A Proud Heritage
a Vintage Car with a Known Past is a Bonus
Story Kevin Harper / Images Bill Erdman - September 20, 2012 10:00 AM
You have to be very careful when you are buying a car that has had a little bit of worldly experience.
As time passes, the past tends to get blurred. Sometimes unwittingly, those who have a car for sale may embellish the past to exaggerate the value. It takes painstaking research and demands for proof. It also requires the ability to walk away if you aren’t sufficiently satisfied. Buying a car that you think might be valuable or that you think might have been special sometimes ends up with you owning a car, just like any other car.
That is clearly not the case with this 1936 Ford Model 68 owned by Richard Knapp of Clifton, New Jersey. Since he was not the original owner, Knapp demanded proof that everything about the car was as advertised. He got what he was looking for.
When this car changed hands, so did the proof. There is the original bill of sale, complete with the stamp that reads “Title issued”. The bill is dated February 13, 1937. Dealer representative Isaac R. Wilson in Madison, New Jersey, served as agent of the sale. Mrs. Geraldine R. Dodge paid the required amount and received the 1936 Fordor Touring Sedan, identified by the engine or motor number. The signatures of two witnesses made it official as Mrs. Dodge, also a resident of Madison, took home her new car.
The “R” in Mrs. Dodge’s name stood for Rockefeller. She was the youngest child of Standard Oil tycoon William Rockefeller.
Other documentation included the New Jersey title, registration certificates of the vehicle from 1938 to 1964 and a gas rationing permit from 1942. This is abundant proof to verify this car is exactly what it was made out to be.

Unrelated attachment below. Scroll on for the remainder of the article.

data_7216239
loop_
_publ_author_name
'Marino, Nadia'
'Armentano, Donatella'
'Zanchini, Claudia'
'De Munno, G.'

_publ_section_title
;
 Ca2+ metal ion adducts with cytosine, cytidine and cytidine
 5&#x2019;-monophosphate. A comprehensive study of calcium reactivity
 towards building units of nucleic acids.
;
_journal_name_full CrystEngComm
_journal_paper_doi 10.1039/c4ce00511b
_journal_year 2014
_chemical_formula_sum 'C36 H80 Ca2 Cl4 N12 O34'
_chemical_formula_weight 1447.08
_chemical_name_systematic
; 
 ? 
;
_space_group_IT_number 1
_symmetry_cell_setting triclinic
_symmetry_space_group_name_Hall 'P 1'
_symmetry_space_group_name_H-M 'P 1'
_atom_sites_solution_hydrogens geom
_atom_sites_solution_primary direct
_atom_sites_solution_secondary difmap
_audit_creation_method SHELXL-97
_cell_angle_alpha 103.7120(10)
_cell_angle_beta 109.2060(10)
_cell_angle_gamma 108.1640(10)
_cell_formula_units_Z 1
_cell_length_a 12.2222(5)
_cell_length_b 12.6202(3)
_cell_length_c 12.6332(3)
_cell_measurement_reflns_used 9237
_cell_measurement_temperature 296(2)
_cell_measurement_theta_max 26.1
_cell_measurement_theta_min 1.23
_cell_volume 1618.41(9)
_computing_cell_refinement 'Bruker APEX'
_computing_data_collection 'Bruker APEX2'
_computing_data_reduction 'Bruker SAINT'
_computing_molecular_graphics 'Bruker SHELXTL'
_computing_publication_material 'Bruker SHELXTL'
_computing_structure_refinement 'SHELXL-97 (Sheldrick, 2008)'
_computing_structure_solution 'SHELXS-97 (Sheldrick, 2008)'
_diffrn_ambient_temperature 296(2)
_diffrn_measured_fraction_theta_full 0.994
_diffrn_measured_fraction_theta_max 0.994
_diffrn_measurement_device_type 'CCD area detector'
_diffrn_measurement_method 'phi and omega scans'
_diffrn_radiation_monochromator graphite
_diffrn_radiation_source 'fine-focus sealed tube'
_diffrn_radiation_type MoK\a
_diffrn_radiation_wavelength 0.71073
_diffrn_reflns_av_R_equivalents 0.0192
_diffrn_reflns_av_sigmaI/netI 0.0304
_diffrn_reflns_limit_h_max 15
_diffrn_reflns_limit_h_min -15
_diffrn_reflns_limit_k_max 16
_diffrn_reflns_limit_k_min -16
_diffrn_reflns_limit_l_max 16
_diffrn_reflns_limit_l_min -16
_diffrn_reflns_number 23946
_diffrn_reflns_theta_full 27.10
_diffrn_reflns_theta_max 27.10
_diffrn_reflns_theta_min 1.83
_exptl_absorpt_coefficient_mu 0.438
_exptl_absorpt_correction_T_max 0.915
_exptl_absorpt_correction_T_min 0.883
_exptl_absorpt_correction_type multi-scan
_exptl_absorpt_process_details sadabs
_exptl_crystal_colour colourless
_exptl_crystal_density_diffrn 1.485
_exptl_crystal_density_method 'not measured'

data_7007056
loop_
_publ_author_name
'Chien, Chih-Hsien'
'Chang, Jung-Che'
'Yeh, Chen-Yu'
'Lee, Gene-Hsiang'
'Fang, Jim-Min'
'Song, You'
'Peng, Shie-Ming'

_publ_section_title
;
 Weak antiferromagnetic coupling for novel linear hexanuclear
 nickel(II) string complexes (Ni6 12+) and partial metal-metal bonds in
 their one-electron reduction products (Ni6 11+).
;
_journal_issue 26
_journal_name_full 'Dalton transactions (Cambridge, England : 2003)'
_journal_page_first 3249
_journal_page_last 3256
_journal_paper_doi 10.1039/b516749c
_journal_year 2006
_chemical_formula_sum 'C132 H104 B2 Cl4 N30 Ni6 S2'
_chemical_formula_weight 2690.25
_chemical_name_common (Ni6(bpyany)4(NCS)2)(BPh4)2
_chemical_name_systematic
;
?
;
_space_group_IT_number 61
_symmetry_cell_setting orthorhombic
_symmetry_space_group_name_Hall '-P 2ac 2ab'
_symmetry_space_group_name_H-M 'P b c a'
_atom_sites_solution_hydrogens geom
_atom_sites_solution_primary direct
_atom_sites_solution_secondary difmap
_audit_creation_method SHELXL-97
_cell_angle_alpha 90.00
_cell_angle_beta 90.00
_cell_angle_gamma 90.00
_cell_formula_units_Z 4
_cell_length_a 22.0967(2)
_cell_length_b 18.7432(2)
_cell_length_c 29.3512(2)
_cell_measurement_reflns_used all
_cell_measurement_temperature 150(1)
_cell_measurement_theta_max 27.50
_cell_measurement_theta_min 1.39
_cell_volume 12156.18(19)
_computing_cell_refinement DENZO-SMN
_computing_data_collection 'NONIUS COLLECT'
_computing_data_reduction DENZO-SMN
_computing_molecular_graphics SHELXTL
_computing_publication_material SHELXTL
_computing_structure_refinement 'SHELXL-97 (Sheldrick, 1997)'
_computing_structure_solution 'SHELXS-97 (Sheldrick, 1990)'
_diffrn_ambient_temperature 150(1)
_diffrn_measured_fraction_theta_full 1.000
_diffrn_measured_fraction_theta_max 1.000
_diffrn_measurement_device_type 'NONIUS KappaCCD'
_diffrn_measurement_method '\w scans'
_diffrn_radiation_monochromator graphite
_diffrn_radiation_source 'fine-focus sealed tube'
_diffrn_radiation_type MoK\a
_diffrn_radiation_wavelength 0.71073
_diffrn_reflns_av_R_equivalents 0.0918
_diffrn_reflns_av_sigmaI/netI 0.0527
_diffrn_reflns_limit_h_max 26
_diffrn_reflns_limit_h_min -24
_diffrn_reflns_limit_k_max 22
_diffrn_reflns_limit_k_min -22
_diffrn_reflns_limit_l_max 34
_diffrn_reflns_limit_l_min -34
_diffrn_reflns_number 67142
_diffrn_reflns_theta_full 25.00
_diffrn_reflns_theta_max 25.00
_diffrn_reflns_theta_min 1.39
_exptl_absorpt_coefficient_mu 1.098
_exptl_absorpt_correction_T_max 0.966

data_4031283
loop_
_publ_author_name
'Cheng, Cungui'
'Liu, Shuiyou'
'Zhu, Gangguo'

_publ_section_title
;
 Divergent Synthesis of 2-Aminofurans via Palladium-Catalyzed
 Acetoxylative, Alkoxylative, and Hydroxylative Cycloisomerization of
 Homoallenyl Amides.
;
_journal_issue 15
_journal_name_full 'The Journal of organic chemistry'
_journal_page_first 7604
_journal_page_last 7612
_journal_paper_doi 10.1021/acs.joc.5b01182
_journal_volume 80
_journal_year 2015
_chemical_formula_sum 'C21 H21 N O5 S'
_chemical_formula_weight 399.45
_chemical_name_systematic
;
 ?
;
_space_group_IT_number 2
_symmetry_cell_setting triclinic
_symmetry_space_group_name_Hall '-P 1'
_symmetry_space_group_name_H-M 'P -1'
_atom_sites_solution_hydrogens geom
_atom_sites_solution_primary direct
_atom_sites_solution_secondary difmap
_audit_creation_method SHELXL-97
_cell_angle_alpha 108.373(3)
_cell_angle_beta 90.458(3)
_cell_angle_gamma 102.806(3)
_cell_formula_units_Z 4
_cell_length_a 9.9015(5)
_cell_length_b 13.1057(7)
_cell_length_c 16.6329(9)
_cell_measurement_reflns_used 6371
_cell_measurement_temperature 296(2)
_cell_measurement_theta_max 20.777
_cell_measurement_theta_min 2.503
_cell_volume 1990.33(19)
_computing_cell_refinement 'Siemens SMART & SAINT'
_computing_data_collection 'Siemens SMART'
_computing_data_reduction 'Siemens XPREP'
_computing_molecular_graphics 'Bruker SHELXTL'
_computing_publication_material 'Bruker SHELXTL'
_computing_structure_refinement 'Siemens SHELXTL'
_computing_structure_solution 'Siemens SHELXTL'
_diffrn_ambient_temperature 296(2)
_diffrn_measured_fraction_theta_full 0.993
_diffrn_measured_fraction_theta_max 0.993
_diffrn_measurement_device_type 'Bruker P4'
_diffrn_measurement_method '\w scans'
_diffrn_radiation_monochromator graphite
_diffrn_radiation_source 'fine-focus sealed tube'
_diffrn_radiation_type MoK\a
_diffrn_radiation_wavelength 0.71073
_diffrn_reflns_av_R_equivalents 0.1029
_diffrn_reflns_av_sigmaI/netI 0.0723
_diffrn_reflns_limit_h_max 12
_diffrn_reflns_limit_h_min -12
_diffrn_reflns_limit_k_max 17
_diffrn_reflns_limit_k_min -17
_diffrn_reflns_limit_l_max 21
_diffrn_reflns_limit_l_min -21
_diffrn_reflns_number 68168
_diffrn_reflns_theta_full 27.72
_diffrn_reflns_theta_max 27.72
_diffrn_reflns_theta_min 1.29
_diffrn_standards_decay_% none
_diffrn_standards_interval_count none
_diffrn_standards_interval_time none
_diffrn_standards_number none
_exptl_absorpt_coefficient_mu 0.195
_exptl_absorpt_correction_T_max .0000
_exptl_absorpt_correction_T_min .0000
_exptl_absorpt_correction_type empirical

Mrs. Dodge was 54 years old when she purchased the car. She had been married to Marcellus H. Dodge, the president of Remington Arms, but he was killed in an accident seven years previous. The widow Dodge occupied her time with her estate, Giralda Farms, which hosted horse and dog shows. Her medieval castle home was demolished by the insurance company after her death in 1973. She died at the age of 91, but the Geraldine R. Dodge Foundation was formed to carry her legacy. Bequeathed $85 million, it has also spawned the Geraldine R. Dodge Poetry Festival.
Knapp became the owner of the car in 1978, a birthday present from his father. The car had not been registered since 1964, but remained in good condition as an unrestored original. The car had been previously purchased from the estate after Mrs. Dodge’s death in 1973.
In 1936, Ford produced over 930,000 cars with a wide variety of options. This car, the popular Model 68 Touring Sedan, had a production run of 159,825. It is powered by the only engine option of the model year, a 221 cubic inch flathead V-8 which generated 90 horsepower (though the bill of sale said 30 horsepower). The engine in the 1936 model was closer to the front to change weight distribution. A three-speed manual transmission, called the selective sliding gear, transmitted the power to the wheels and a 4.11 gear.
Front and rear suspension consisted of transverse leaf springs. An all-wheel internal expanding brake system worked within 12-inch drums. The exterior appearance moved toward style, but this year would prove to be the end of the free-standing headlights.
As an unrestored original, it has the factory paints and interior including the seat covers. The tool set and tire chains are still with the car.
Call it a time capsule if you will. But this car has clearly opened up the door to understanding the automotive world of over 75 years ago. Many of the cars you see in this vintage have had to be rebuilt and reconstructed. Seeing anything from the past is heartening, but seeing it exactly the way it was delivered makes the lesson even stronger.